The biggest change to the Land Rover came in late 1990, when it became the Land Rover Defender, instead of the Land Rover Ninety or One Ten. This was because in 1989 the company had introduced the Discovery model, requiring the original Land Rover to acquire a name. The Discovery also had a new turbodiesel engine. This was also loosely based on the existing 2.5 litre turbo unit, and was built on the same production line, but had a modern alloy cylinder head, improved turbocharging, intercooling and direct injection. It retained the block, crankshaft, main bearings, cambelt system and other ancillaries as the Diesel Turbo. The breather system included an oil separator filter to remove oil from the air in the system, thus finally solving the Diesel Turbo's main weakness of re-breathing its own sump oil. The 200Tdi as the new engine was called produced 111 hp (83 kW) and 195 lb·ft (264 N·m) of torque, which was nearly a 25% improvement on the engine it replaced (although as installed in the Defender the engine was de-tuned slightly from its original Discovery specification (111 horsepower) due to changes associated with the exhaust).
This engine finally allowed the Defender to cruise comfortably at high speeds, as well as tow heavy loads speedily on hills while still being economical. In theory it only replaced the older Diesel Turbo engine in the range, with the other 4-cylinder engines (and the V8 petrol engine) still being available. However, the Tdi's combination of performance and economy meant that it took the vast majority of sales. Exceptions were the British Army and some commercial operators, who continued to buy vehicles with the 2.5 litre naturally-aspirated diesel engine (in the Army's case, this was because the Tdi was unable to be fitted with a 24 volt generator). Small numbers of V8-engined Defenders were sold to users in countries with low fuel costs or who required as much power as possible (such as in Defenders used as fire engines or ambulances).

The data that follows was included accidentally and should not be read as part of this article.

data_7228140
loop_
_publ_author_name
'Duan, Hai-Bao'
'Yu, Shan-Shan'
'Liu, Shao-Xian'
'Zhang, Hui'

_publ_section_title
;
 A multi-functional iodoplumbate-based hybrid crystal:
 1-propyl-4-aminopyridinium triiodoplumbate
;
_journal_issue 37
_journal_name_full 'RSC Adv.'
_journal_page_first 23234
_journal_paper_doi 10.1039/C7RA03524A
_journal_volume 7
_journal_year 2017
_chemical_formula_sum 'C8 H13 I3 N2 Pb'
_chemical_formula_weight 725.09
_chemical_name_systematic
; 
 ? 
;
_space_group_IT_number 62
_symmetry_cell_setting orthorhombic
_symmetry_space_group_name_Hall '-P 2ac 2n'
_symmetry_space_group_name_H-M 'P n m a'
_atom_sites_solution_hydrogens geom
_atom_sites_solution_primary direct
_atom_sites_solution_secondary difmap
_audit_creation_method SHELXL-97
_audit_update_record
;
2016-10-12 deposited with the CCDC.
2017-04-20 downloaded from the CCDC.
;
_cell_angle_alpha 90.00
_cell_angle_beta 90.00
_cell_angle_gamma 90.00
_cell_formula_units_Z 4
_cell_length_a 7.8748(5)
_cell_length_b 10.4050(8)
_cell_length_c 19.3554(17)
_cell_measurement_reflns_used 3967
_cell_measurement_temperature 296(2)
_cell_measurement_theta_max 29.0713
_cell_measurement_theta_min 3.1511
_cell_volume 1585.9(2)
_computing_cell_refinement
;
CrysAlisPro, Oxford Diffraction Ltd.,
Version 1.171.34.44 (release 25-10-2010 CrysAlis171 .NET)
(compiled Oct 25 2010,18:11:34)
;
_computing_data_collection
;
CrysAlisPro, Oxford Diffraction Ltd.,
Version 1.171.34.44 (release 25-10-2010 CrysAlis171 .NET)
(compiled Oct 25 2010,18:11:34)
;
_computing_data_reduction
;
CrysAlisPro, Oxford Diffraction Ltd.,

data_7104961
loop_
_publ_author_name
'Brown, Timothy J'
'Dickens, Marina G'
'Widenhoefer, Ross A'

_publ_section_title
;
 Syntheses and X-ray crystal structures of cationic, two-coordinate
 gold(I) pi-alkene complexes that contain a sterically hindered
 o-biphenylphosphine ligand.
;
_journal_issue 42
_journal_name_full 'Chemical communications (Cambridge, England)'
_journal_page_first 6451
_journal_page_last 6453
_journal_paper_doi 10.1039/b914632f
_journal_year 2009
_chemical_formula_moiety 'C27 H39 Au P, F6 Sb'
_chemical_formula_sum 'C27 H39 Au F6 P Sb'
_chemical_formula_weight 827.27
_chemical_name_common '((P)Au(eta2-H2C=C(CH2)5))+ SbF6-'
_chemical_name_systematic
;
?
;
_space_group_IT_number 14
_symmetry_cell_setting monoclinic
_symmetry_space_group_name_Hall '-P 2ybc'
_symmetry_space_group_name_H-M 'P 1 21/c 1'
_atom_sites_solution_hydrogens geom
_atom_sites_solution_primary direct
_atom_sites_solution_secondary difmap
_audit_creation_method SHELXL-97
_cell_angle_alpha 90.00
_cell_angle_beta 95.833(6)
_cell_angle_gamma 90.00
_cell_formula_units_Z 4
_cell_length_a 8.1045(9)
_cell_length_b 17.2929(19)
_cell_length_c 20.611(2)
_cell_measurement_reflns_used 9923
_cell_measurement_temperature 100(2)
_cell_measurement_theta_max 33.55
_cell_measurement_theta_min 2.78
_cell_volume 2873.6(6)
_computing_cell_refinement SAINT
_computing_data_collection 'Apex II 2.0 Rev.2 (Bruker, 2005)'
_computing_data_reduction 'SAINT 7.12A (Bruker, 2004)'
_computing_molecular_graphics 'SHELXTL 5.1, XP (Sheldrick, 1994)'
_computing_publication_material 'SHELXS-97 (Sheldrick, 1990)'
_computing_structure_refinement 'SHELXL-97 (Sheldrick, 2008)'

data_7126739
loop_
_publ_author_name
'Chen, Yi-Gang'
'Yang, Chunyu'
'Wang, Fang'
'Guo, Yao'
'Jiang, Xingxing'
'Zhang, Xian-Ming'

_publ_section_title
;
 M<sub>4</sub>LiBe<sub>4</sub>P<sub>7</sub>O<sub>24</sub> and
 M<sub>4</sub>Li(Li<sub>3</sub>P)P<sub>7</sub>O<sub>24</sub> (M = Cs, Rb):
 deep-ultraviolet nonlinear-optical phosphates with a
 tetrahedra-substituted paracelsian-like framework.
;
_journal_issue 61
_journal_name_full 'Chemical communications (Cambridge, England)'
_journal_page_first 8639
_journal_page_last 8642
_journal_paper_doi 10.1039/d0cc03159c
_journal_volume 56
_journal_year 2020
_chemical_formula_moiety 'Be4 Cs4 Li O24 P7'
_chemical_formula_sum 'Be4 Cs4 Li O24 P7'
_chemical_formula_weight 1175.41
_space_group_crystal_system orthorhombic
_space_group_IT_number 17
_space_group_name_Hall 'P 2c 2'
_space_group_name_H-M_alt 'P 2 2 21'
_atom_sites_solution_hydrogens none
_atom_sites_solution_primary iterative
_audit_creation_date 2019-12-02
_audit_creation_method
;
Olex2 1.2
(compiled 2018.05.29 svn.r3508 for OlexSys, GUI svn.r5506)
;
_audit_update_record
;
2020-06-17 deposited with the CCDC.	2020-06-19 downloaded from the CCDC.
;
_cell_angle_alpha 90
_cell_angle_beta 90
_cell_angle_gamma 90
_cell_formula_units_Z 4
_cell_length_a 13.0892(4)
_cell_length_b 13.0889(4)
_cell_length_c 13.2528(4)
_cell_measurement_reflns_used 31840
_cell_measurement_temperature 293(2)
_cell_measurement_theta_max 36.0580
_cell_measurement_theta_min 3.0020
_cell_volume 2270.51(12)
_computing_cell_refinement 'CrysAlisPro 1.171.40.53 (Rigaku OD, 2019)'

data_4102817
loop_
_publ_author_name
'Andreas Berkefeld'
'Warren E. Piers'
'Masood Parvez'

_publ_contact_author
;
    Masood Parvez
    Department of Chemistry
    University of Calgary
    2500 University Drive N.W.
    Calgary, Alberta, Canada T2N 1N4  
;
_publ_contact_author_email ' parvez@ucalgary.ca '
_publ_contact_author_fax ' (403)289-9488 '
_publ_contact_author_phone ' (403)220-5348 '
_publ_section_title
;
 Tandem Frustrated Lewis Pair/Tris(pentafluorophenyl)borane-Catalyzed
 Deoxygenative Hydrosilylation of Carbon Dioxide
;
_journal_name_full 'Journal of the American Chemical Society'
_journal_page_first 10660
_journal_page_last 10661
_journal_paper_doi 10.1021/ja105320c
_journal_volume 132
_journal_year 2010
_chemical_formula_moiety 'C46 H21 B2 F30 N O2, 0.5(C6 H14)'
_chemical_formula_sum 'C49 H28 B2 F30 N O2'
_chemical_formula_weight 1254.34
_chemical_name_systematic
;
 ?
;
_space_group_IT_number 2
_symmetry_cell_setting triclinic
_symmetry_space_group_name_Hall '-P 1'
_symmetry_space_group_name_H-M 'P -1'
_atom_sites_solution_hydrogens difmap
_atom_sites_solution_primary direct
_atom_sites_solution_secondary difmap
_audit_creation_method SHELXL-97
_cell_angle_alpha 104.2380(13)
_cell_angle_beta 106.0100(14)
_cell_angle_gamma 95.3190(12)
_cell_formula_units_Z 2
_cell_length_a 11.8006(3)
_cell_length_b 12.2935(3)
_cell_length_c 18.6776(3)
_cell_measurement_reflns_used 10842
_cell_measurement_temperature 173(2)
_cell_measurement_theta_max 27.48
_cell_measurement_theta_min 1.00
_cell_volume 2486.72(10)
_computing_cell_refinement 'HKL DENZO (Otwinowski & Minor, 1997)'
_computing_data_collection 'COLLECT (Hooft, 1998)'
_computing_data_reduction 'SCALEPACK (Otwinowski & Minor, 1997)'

Along with the 200Tdi engine, the 127's name was changed to the Land Rover Defender 130. The wheelbase remained the same; the new figure was simply a tidying up exercise. More importantly, 130s were no longer built from "cut-and-shut" 110s, but had dedicated chassis built from scratch.
1994 saw another development of the Tdi engine, the 300Tdi. Although the 200Tdi had been a big step forward, it had been essentially a reworking of the old turbocharged diesel to accept a direct injection system. In contrast the 300Tdi was virtually new, despite the same capacity, and both the Defender and the Discovery had engines in the same state of tune, 111 bhp (83 kW), 195 ft·lbf (264 N·m).
Throughout the 1990s the vehicle attempted to climb more and more upmarket, while remaining true to its working roots. If ordered without any optional extras, the Defender was a basic working tool. If the owner so wished, any number of options and accessories could transform it into a vehicle that was perfectly acceptable as an everyday method of transport, while still retaining excellent off-road abilities. This was epitomised by limited edition vehicles, such as the SV90 in 1992 with roll-over protection cage, alloy wheels and metallic paint and the 50th Anniversary 90 in 1998 equipped with automatic transmission, air conditioning and Range Rover 4.0 litre V8 engine.